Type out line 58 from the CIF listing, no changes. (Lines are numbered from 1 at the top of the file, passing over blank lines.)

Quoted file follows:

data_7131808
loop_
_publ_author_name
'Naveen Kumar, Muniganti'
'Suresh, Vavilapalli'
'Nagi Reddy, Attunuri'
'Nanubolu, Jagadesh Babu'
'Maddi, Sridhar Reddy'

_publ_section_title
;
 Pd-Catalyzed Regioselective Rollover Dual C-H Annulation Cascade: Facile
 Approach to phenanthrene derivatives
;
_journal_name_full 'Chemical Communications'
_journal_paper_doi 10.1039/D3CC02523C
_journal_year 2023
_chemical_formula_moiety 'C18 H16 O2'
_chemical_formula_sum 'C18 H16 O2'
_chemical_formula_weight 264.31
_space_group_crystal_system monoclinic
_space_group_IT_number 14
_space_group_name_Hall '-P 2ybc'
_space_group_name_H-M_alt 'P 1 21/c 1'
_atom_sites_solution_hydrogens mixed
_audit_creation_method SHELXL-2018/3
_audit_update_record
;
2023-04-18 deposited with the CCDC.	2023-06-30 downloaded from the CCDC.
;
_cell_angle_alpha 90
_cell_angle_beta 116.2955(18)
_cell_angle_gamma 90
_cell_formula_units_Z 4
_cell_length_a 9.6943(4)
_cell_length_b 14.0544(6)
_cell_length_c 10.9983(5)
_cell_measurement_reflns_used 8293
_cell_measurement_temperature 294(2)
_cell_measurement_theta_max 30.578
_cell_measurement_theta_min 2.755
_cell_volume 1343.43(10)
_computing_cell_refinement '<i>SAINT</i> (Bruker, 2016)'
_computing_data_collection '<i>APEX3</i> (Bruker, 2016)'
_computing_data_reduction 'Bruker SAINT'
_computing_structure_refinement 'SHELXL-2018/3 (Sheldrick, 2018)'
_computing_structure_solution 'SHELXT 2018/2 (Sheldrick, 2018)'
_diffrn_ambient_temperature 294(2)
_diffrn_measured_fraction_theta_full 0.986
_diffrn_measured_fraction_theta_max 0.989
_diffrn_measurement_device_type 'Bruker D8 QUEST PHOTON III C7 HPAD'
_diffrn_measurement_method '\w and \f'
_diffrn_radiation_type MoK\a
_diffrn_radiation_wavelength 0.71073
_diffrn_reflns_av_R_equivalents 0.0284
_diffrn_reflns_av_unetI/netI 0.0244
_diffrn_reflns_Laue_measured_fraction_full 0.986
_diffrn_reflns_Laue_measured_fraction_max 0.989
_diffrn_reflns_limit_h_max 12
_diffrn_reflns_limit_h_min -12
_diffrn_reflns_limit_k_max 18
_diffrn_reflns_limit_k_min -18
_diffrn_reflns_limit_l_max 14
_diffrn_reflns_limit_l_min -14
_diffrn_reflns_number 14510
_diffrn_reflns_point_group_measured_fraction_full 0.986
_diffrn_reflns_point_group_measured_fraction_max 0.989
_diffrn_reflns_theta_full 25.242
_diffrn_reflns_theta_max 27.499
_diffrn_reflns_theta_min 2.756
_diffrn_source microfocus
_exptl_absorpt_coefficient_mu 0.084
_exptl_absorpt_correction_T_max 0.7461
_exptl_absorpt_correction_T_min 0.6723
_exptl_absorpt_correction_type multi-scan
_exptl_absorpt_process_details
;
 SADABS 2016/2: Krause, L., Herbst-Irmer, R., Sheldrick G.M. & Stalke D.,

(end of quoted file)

_diffrn_reflns_limit_h_max 12